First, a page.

"Nasty" fungus slows Indian mango exports in 2015 - FreshFruitPortal.com

"Nasty" fungus slows Indian mango exports in 2015

Countries More News Today's Headline
"Nasty" fungus slows Indian mango exports in 2015

The EU import ban on Indian mangoes was lifted. Growers and exporters had renewed energy and expected to supply high volumes at solid prices to global markets. They were even setting up shipment trials in new importing countries. However, all these positive developments were dampened by heavy rainfall at home.

"A mixed bag" is the way one Indian mango official describes the overall crop and export campaign of 2015. Mangoes Bangana Palli - Thamizhpparithi Maari - Wikimedia Commons

"One the one hand we could ship to European Union markets like the U.K. because it was open again, but on the other hand the quality just was not there this time around," D.K Sharma, of the All India Mango Growers Association (AIMGA) tells www.freshfruitportal.com.

"Heavy rainfall earlier this year during March and April in particular, put paid to what was expected to be a very good season, especially because Indian mangoes were back in the EU."

The major mango-growing states of Andhra Pradesh, Uttar Pradesh, Karnataka, Bihar, Gujarat and Tamil Nadu are where hundreds of different varieties are grown, although the export market tends to focus on key cultivars such as the Banganapalli, Suvarnarekha, Neelam and Totapuri.

In addition, Maharashtra mainly grows Alphonso mangoes which are very popular in the British and EU markets.

Many of these states were battered by downpours that coincided with growers harvesting their crops across the production belt, leading to poor quality.

Although the main importing countries like the United Arab Emirates, Saudi Arabia, Kuwait, Qatar, Bangladesh, Nepal and the U.K. still imported the Indian 'king of fruits', prices were pushed up because of limited availability and the anticipated high volumes were washed out.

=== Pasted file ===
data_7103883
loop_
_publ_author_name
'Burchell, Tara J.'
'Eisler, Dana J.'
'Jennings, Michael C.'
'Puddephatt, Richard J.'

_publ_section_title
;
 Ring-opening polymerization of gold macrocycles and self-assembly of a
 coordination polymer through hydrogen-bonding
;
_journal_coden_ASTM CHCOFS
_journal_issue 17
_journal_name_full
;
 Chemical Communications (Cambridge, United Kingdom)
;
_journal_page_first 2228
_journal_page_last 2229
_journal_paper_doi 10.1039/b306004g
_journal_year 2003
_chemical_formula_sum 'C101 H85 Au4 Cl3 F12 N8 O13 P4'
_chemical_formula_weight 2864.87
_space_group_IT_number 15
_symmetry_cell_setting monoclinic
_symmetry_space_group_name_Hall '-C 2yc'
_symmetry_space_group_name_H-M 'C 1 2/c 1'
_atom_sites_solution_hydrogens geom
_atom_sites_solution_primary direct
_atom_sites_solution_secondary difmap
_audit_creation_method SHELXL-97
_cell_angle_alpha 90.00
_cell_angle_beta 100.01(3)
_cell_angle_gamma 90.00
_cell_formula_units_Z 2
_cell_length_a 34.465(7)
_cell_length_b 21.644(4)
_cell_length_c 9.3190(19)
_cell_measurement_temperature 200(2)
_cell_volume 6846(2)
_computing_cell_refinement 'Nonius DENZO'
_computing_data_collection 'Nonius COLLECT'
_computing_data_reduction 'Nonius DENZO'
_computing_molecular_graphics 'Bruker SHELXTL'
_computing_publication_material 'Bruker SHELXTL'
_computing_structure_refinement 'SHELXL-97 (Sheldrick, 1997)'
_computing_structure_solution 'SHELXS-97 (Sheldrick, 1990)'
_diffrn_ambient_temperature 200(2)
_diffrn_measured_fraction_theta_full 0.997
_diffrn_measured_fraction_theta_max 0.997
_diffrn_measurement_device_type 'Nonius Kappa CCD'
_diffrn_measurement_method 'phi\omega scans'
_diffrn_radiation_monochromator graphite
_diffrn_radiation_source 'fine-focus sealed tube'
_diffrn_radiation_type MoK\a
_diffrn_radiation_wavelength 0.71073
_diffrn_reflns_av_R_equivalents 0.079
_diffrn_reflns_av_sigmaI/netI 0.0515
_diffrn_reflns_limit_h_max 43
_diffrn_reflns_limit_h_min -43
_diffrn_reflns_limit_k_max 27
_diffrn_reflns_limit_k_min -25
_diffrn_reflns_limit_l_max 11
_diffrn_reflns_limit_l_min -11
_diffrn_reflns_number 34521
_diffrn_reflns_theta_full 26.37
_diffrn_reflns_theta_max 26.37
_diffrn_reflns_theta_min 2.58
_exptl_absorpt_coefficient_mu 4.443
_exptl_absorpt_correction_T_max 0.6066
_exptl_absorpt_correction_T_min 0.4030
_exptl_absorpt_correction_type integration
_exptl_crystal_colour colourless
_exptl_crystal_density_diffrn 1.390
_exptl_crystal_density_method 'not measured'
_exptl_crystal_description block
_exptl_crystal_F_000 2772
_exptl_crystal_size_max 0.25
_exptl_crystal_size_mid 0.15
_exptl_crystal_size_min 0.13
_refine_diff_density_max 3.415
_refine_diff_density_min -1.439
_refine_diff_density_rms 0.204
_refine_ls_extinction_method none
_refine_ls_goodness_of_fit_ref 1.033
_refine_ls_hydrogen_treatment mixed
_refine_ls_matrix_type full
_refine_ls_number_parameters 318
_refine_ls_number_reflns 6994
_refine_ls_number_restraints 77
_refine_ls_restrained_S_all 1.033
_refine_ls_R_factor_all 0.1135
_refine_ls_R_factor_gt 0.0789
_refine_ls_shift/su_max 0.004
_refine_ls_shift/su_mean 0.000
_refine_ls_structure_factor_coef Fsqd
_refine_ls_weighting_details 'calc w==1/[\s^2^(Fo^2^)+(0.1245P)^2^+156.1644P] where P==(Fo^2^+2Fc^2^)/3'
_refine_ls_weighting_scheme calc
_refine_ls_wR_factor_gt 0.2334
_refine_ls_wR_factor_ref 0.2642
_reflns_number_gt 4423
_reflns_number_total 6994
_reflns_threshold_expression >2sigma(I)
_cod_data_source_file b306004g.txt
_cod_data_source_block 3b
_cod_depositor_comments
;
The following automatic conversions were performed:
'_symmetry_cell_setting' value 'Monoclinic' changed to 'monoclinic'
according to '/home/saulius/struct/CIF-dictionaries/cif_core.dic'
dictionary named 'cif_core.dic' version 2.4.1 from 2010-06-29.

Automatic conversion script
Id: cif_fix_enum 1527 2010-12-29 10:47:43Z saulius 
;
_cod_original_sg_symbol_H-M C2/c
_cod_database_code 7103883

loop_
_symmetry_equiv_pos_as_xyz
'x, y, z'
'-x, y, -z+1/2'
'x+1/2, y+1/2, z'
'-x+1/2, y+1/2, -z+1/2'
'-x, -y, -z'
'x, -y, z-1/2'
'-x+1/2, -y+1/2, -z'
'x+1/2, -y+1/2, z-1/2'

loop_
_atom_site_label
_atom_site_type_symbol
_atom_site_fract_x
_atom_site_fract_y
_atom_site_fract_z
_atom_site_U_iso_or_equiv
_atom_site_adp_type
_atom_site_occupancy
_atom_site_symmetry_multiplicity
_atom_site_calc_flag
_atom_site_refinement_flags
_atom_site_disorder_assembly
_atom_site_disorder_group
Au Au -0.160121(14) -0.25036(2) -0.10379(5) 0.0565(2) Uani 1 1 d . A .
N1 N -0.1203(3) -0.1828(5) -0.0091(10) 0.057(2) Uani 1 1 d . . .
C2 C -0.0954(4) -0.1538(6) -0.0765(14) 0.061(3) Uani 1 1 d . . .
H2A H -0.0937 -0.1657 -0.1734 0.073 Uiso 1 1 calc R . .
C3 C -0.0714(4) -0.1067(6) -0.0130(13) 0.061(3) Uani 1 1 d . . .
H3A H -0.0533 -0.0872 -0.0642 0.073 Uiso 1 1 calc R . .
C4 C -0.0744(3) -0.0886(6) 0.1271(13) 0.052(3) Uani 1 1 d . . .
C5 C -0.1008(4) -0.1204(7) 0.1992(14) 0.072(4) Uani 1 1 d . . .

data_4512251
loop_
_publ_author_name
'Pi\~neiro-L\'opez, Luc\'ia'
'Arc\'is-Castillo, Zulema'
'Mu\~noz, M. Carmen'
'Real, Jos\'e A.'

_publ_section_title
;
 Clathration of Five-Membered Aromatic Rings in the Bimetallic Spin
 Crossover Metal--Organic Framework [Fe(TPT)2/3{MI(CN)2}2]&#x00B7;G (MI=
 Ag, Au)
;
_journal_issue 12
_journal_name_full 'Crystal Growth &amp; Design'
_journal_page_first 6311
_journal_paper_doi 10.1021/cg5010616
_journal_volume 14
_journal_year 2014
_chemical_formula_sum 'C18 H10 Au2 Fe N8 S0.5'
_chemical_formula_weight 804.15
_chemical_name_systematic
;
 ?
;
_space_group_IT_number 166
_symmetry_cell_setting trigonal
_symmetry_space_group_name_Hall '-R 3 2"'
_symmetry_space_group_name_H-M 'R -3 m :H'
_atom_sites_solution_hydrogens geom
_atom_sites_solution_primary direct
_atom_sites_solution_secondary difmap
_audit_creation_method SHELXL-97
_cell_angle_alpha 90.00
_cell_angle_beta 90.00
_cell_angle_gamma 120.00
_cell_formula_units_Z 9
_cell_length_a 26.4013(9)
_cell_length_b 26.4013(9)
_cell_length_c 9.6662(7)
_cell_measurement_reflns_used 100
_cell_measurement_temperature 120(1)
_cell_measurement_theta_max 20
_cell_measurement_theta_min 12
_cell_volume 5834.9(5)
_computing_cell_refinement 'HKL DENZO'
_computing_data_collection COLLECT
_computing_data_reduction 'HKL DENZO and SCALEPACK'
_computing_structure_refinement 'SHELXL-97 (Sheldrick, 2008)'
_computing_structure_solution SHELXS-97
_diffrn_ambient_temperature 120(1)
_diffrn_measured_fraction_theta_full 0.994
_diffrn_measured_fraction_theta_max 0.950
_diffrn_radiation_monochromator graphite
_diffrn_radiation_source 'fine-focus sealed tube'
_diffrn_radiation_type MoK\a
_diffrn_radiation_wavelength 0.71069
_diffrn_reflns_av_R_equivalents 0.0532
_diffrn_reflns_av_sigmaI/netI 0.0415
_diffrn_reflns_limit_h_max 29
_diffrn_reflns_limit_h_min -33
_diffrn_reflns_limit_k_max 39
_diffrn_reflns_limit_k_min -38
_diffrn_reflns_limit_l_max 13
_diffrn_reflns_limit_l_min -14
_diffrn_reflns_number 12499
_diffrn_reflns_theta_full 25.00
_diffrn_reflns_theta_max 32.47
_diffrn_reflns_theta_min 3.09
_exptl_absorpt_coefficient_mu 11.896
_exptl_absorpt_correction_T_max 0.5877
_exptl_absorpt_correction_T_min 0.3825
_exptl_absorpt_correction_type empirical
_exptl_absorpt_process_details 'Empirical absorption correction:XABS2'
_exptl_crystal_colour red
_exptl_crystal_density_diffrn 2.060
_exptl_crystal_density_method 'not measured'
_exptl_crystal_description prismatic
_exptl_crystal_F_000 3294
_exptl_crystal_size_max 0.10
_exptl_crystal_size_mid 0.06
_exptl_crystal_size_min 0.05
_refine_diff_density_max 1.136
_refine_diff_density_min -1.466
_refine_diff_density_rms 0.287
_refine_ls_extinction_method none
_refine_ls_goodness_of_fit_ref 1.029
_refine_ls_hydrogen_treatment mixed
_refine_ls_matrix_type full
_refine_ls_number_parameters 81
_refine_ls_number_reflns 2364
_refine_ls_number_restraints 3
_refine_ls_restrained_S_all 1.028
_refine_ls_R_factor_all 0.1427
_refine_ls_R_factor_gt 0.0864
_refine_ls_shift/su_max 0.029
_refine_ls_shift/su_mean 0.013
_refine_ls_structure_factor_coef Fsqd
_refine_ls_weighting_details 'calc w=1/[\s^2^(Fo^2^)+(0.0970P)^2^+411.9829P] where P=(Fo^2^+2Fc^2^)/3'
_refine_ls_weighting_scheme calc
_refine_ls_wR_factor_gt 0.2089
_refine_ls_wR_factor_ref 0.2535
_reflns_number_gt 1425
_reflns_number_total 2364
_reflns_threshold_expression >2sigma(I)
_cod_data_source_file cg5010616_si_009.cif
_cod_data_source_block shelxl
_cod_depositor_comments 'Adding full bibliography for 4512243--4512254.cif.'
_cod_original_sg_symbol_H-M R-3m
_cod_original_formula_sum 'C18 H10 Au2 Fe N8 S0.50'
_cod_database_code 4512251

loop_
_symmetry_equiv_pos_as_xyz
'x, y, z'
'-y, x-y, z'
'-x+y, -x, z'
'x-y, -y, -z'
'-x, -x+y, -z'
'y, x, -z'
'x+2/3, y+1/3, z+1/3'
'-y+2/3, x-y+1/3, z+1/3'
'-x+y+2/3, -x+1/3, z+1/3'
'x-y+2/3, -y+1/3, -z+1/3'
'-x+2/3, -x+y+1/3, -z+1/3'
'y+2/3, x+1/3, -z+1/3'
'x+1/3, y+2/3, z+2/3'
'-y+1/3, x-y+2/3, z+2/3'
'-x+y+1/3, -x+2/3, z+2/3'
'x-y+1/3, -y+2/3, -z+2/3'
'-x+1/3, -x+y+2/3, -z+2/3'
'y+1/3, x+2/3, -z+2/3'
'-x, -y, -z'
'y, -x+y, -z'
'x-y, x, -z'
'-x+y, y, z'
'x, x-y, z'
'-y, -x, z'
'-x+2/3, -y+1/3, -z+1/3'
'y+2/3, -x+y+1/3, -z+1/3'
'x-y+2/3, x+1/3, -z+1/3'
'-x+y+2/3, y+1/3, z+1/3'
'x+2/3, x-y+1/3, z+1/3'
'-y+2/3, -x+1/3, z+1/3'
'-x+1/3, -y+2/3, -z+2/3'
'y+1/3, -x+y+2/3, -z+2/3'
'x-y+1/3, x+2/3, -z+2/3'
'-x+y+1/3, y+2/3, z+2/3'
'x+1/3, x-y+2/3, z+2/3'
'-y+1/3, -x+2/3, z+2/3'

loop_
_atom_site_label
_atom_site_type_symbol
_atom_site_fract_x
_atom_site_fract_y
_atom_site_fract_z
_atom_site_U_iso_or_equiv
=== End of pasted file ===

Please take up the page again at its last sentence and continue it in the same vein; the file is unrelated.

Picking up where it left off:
"Due to the extremely heavy rain in many parts of the country - not only was the quality affected but a nasty fungus set in.

"The outside of the mango skin was a black color and the fungus ran through the fruit which of course meant that large quantities of mango were just not up to the mark and no good for export.

"Somehow a type of infection on the upper surface of the mango set in and the appearance deteriorated."

Sharma says this can happen when a delicate fruit like mango becomes saturated with water and growers may not have initially realized their crops were so badly damaged.

"We carried out assessments and found much more of the overall production volume was damaged. However, the fungus did not show up at first and farmers may have thought everything was fine when in fact it was not."

Despite the setbacks, India's total mango production this season fell just short of 43,000 metric tons (MT), according to statistics from the Agricultural & Processed Food Products Export Development Authority (APEDA).

However, overall export quantities do not look too bad when compared to last season. During the 2013-14 campaign 41,280MT were exported, 55,584 MT went overseas in 2012-13, and 63,441MT were shipped in 2011-12.

"The figures for this year do not seem out of place, although from a production point of view there could have been much higher export volumes this season, if it were not for the dip in quality," says a spokesman for the Indian National Horticultural Board.

"The rains really dented the quality and the farmers just couldn't rescue much of the crop. It’s sad, but it happens all of the time in agriculture."

Campaign boost

Elsewhere, the sector was bolstered by a new agreement with Mauritius and mango shipments resuming to Japan.

In order to capitalize on the Japanese market, which has been negligible for the last few years, APEDA agreed to cover the costs for a Japanese quarantine inspector to be based at a government-backed vapor heat treatment facility to help make the fruit competitive in the East Asian market.

Earlier this year, exporters agreed to supply a minimum of 50-70MT during the 2015 season, increasing to 100MT for 2016 and 150MT in 2017.

In other markets, nominal volumes were supplied to Mauritius for the first time following a new agreement between the two countries. The forecast is an annual supply to the island nation between April and August.

Despite the disappointments, Sharma remains philosophical.

"The season is basically at an end now except for a few supplies here and there.

"Although it's true that this is not a good season for the Indian mango industry, next season could be better. Who knows because it will depend on the climatic conditions, as it always does. Here in India, farmers are at the mercy of the elements.

Photo: Thamizhpparithi Maari, via Wikimedia Commons




Subscribe to our newsletter